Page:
The Ballistic Missile Defense Review, which followed on the Nuclear Posture Review, started to bring the instantiation of how we were going to do that, both at the strategic and the regional view, and how we were going to bring our allies into that construct. If I go back just three or four years, I can remember how many times I went to the Hill and to public forums and built up my scar tissue over “the missile defense system will never work, we can’t afford it, it’s not credible” — on and on and on — to the last six months going to the Hill and the only issue is, “How fast can you build it? Do you need more money?”
It’s the only system that … I have ever experienced where the moment something goes on contract, I got a deployment order against it. That’s how big the demand is out there, particularly in the regional construct.
So what is the right balance and how do we tailor our offenses and our defenses? How do we start to think about what’s the … grand strategy under that construct? How do you tailor it and how do you keep it adaptable? What we don’t want to do is write any of this stuff in stone and then walk away for 10 years. That’s just not the world we’re going to live in. It’s got to be adaptable; it’s got to be able to move through phases of transition for individual countries, individual regions and for the global economy and the global world as it exists today.
If we don’t do that, if we can’t adapt, then it’ll be irrelevant pretty quickly and we’ll go out and take pictures of it and whatnot, but it won’t be relevant to the fights, to the world that we live in. We’ve got to be able to balance that. We’ve got to be able to move it around and put it in the right places and put the right balance of offense and defense together, and we’ve got to have a construct and a strategy under which we’re going to do that.
After those two reviews, we went into a lot of work that was associated with the space posture. That work is not completed. It has been the most difficult of all of the reviews that we have gone through. When there were tens in space, we kept it a secret. Now that there are tens of thousands, we’re still trying to keep it a secret. Nobody knows we’re out there. It is kind of like taking your fighter jet and saying, “The rules shouldn’t apply to me, I’m just going to fly through the traffic pattern in New York City because I’m in the military.” We’re going to have to get to some level of regulation. Nobody wants to do that.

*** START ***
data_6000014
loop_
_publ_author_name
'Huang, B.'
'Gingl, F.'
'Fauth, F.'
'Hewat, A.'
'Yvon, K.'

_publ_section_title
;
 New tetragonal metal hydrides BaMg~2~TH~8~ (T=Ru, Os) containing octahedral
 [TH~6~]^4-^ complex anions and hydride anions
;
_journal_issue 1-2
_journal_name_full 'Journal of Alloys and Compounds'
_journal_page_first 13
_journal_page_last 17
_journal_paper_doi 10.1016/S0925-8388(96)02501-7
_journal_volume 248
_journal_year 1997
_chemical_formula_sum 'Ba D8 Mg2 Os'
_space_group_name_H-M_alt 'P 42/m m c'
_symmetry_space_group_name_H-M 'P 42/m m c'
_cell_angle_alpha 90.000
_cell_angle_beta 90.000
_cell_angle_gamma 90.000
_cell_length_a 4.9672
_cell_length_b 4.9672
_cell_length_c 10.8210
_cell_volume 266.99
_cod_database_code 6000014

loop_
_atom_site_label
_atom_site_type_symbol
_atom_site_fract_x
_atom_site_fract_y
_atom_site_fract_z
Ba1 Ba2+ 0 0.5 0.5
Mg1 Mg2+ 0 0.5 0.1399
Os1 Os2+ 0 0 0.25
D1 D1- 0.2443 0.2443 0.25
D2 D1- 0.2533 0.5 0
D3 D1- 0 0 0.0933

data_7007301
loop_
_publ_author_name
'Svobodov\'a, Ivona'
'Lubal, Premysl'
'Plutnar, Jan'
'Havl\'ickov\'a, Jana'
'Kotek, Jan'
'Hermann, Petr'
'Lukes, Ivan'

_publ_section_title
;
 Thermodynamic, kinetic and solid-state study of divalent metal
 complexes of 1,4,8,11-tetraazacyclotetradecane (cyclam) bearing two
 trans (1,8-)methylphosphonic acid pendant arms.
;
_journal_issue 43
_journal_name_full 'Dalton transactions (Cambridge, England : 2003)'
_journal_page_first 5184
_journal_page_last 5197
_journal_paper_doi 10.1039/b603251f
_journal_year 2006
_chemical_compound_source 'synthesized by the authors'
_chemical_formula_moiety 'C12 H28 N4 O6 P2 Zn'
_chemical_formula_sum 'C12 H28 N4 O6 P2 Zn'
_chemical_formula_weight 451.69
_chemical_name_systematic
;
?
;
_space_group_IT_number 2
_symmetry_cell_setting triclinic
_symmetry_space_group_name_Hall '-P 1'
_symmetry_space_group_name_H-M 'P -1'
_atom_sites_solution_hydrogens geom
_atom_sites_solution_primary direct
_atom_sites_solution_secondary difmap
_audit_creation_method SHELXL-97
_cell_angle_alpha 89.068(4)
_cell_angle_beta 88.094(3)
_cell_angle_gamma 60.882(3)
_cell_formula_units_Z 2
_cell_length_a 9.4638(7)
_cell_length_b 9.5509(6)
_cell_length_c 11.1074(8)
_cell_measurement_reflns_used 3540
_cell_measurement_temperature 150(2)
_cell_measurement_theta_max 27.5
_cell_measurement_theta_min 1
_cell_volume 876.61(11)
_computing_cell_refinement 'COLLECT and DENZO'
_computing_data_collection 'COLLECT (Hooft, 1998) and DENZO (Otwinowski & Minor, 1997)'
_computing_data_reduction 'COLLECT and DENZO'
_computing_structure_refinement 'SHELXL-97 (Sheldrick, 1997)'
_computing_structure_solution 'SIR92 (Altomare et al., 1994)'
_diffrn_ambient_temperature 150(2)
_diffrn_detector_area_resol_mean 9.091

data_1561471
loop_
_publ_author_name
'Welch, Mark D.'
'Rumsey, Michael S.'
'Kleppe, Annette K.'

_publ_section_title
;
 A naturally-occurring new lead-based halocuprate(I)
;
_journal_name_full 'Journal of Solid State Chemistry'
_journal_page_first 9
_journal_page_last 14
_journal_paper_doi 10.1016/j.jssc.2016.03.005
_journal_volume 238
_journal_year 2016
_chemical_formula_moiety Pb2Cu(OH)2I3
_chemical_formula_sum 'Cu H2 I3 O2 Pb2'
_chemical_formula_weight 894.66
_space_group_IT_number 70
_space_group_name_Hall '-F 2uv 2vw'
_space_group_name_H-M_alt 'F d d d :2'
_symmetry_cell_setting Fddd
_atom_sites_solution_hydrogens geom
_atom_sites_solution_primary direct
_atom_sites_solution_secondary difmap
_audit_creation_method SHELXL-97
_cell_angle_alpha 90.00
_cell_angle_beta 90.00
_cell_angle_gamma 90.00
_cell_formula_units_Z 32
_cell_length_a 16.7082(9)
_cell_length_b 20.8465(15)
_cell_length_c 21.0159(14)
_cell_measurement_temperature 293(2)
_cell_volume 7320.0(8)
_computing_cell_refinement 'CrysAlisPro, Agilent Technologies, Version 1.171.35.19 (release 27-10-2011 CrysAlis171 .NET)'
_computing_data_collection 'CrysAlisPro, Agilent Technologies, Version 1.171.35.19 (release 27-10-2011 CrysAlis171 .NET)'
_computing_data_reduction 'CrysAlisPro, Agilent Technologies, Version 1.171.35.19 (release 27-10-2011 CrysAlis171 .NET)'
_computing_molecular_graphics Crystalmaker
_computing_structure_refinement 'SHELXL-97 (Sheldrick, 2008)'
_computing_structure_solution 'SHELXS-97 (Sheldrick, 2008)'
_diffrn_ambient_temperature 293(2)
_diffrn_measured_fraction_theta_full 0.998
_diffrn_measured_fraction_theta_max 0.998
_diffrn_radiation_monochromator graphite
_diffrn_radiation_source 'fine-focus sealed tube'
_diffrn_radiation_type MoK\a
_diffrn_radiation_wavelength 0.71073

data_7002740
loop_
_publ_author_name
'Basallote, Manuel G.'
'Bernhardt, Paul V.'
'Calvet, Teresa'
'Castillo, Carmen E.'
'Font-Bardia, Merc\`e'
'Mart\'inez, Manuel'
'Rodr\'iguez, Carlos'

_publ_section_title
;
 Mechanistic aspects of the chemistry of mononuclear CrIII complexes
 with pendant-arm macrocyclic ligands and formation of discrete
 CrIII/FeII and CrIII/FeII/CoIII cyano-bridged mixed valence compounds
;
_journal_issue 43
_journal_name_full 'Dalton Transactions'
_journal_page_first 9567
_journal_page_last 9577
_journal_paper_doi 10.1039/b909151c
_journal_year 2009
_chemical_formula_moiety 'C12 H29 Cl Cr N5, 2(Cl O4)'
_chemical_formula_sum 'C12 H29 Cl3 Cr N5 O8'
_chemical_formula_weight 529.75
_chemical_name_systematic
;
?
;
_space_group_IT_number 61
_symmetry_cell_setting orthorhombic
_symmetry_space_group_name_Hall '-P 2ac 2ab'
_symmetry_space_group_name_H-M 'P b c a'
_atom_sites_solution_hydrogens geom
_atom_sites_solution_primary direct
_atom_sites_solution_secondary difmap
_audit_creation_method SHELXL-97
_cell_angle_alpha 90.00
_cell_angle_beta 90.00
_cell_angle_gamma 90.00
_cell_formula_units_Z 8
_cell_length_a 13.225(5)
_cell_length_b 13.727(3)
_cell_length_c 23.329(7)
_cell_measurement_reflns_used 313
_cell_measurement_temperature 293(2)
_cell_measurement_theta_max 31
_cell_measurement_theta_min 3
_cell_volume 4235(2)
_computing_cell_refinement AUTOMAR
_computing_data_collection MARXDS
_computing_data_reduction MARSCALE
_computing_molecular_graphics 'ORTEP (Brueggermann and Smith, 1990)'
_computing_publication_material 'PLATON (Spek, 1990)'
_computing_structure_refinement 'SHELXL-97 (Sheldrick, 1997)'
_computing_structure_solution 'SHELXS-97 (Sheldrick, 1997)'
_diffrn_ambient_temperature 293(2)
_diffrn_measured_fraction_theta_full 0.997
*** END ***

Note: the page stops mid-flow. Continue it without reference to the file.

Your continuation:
And so where I live in my last job and where I live in my current job, to get up in the morning and go, “OK, how many people are going to run into each other in space today if we don’t cajole, plead with somebody to move out of the way in the next orbit cycle? How many people are going to step on each other’s signals?” Just simple things: Are we going to pass right to right? Left to left? I don’t care, but we’re going to have to get some sort of a management construct for how we do business out there.
Of course, everybody immediately goes to the extreme on it: “You want to take it over, you want to run it.” What I need is a construct in which we can do business in a safe way out there, and we don’t have that today. Each of the countries that have systems that understand space situational awareness keep it a secret: “I don’t want you to know how many are out there.”
When I sat down with my counterpart from Russia, between the two of us in a room, we got down to the point of — on this many fingers, which is Marine math, we could count the number of vehicles that we didn’t want to tell each other about. We can work at that level, but we’ve got to find a way to move to a shared understanding of what’s out there, what the traffic is, how we can advantage industry, how we can advantage commerce in that environment, because it’s hugely leveraging, and we’re not the only ones out there anymore, and we’re not the only ones that want to compete in that environment.
Quite frankly, by keeping it a secret, what we have done is so disadvantage our own industry that we’re becoming noncompetitive in this environment because we can’t do what we need to do in technical and intellectual capital to go out there and compete in the global market.
U.S. Marine Corps Gen. James Cartwright is vice chairman of the Joint Chiefs of Staff.